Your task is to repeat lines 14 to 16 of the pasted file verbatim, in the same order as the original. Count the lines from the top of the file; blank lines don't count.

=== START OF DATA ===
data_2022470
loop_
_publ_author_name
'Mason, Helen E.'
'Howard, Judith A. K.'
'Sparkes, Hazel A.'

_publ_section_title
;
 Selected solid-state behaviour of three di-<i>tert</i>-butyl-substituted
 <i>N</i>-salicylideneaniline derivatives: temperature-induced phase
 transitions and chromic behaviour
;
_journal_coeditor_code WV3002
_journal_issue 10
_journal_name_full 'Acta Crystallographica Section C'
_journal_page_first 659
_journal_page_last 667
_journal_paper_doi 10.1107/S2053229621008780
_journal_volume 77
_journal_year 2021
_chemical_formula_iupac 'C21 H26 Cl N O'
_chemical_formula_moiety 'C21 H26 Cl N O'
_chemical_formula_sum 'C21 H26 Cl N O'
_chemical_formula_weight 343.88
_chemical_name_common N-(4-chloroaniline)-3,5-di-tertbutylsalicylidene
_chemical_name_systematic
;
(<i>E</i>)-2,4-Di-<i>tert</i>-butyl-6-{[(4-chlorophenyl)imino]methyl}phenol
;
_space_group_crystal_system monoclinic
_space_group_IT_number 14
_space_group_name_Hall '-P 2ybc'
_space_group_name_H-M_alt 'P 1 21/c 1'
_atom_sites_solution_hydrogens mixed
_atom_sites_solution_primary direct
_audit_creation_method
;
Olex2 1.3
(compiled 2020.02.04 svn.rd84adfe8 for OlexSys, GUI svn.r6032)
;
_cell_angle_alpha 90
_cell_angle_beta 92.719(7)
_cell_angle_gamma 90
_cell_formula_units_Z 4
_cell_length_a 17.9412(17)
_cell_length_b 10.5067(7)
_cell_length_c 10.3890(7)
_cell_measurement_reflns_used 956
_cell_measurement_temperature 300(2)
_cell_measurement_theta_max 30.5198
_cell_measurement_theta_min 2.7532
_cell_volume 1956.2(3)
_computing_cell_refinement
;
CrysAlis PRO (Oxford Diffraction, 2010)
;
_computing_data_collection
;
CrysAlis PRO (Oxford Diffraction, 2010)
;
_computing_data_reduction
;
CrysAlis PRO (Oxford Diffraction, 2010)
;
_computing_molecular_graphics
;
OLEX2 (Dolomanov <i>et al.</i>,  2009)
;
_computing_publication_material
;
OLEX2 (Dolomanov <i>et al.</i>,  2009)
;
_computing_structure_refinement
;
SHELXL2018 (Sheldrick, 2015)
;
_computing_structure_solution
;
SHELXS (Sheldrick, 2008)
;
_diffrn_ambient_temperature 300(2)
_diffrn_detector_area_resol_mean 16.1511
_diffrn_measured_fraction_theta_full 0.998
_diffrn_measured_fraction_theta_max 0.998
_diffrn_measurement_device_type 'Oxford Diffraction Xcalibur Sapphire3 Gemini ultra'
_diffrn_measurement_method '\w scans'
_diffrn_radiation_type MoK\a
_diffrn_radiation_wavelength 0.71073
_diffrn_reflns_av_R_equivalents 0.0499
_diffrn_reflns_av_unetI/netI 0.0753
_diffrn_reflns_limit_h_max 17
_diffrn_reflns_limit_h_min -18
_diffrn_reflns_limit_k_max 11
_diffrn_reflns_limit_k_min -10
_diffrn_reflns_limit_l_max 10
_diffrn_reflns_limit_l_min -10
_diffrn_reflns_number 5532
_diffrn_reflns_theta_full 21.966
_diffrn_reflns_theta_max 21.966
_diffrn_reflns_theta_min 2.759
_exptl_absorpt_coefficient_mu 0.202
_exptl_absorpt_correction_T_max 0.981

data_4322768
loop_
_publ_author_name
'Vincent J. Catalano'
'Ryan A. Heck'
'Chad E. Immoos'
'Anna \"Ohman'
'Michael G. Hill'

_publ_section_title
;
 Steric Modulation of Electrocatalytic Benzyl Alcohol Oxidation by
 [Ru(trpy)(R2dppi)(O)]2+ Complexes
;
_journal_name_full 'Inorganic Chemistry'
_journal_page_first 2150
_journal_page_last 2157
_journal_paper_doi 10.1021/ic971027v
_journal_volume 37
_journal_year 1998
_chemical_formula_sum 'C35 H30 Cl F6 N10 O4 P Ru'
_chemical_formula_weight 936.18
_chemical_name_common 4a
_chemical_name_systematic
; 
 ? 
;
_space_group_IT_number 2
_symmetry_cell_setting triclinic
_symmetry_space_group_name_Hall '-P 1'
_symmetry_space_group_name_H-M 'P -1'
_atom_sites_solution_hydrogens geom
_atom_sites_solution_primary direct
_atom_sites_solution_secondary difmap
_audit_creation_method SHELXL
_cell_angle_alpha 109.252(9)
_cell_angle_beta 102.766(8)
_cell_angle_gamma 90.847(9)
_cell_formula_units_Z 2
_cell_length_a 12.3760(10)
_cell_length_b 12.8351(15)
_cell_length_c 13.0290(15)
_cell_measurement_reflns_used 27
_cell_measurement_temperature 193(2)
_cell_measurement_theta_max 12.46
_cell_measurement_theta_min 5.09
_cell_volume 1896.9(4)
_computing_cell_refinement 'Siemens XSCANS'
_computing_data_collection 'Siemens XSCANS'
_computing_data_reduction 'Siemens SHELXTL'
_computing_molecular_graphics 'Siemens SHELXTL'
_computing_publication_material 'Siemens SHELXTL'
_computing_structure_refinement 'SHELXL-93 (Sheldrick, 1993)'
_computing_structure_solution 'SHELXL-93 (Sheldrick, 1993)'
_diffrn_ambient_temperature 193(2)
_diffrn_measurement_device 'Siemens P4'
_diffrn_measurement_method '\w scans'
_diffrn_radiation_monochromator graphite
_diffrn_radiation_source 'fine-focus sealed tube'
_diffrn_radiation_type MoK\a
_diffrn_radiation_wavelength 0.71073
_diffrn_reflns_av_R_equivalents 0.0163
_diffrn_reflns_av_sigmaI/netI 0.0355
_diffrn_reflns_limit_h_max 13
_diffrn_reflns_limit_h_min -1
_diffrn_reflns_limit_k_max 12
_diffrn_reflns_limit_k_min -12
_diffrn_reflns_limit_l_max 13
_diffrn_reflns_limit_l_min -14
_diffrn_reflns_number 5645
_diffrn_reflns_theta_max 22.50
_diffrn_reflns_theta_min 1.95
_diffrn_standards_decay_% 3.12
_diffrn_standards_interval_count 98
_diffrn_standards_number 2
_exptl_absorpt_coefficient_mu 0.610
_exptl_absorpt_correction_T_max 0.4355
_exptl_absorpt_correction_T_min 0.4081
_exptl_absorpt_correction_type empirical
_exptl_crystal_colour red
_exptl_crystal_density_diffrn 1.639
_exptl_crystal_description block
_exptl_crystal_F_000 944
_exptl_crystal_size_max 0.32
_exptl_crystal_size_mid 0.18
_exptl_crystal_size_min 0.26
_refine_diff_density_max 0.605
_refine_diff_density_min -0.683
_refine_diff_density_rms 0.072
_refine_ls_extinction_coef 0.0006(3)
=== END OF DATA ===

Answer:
_journal_issue 10
_journal_name_full 'Acta Crystallographica Section C'
_journal_page_first 659